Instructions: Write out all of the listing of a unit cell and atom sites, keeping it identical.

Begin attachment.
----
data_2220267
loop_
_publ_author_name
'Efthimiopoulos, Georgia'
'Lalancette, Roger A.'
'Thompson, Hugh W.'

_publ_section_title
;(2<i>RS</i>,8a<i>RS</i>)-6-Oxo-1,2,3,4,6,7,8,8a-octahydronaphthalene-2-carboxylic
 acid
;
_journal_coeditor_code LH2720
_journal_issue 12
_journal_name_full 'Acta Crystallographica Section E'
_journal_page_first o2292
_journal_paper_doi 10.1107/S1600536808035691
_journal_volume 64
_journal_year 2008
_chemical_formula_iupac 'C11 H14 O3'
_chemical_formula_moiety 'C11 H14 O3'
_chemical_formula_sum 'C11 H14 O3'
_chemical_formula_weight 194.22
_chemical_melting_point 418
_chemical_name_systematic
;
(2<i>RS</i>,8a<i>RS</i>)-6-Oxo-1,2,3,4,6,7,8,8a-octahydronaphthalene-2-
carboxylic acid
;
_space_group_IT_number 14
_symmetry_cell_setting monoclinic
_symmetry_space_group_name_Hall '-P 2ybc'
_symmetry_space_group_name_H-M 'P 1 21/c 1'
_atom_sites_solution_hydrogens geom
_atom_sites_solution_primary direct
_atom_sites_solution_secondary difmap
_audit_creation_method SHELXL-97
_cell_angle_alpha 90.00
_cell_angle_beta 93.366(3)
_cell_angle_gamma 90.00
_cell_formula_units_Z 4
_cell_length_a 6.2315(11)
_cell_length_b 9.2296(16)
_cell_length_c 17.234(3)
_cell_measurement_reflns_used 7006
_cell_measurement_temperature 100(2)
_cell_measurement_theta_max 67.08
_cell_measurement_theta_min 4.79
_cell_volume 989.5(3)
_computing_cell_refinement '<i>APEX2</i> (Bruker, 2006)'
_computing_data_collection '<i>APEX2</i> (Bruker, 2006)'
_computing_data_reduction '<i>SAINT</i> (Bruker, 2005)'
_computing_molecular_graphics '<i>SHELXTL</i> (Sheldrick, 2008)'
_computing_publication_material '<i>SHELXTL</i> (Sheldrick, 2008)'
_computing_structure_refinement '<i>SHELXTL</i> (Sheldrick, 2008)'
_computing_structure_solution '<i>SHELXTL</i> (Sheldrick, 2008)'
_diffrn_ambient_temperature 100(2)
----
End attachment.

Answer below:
data_2220267
loop_
_publ_author_name
'Efthimiopoulos, Georgia'
'Lalancette, Roger A.'
'Thompson, Hugh W.'

_publ_section_title
;(2<i>RS</i>,8a<i>RS</i>)-6-Oxo-1,2,3,4,6,7,8,8a-octahydronaphthalene-2-carboxylic
 acid
;
_journal_coeditor_code LH2720
_journal_issue 12
_journal_name_full 'Acta Crystallographica Section E'
_journal_page_first o2292
_journal_paper_doi 10.1107/S1600536808035691
_journal_volume 64
_journal_year 2008
_chemical_formula_iupac 'C11 H14 O3'
_chemical_formula_moiety 'C11 H14 O3'
_chemical_formula_sum 'C11 H14 O3'
_chemical_formula_weight 194.22
_chemical_melting_point 418
_chemical_name_systematic
;
(2<i>RS</i>,8a<i>RS</i>)-6-Oxo-1,2,3,4,6,7,8,8a-octahydronaphthalene-2-
carboxylic acid
;
_space_group_IT_number 14
_symmetry_cell_setting monoclinic
_symmetry_space_group_name_Hall '-P 2ybc'
_symmetry_space_group_name_H-M 'P 1 21/c 1'
_atom_sites_solution_hydrogens geom
_atom_sites_solution_primary direct
_atom_sites_solution_secondary difmap
_audit_creation_method SHELXL-97
_cell_angle_alpha 90.00
_cell_angle_beta 93.366(3)
_cell_angle_gamma 90.00
_cell_formula_units_Z 4
_cell_length_a 6.2315(11)
_cell_length_b 9.2296(16)
_cell_length_c 17.234(3)
_cell_measurement_reflns_used 7006
_cell_measurement_temperature 100(2)
_cell_measurement_theta_max 67.08
_cell_measurement_theta_min 4.79
_cell_volume 989.5(3)
_computing_cell_refinement '<i>APEX2</i> (Bruker, 2006)'
_computing_data_collection '<i>APEX2</i> (Bruker, 2006)'
_computing_data_reduction '<i>SAINT</i> (Bruker, 2005)'
_computing_molecular_graphics '<i>SHELXTL</i> (Sheldrick, 2008)'
_computing_publication_material '<i>SHELXTL</i> (Sheldrick, 2008)'
_computing_structure_refinement '<i>SHELXTL</i> (Sheldrick, 2008)'
_computing_structure_solution '<i>SHELXTL</i> (Sheldrick, 2008)'
_diffrn_ambient_temperature 100(2)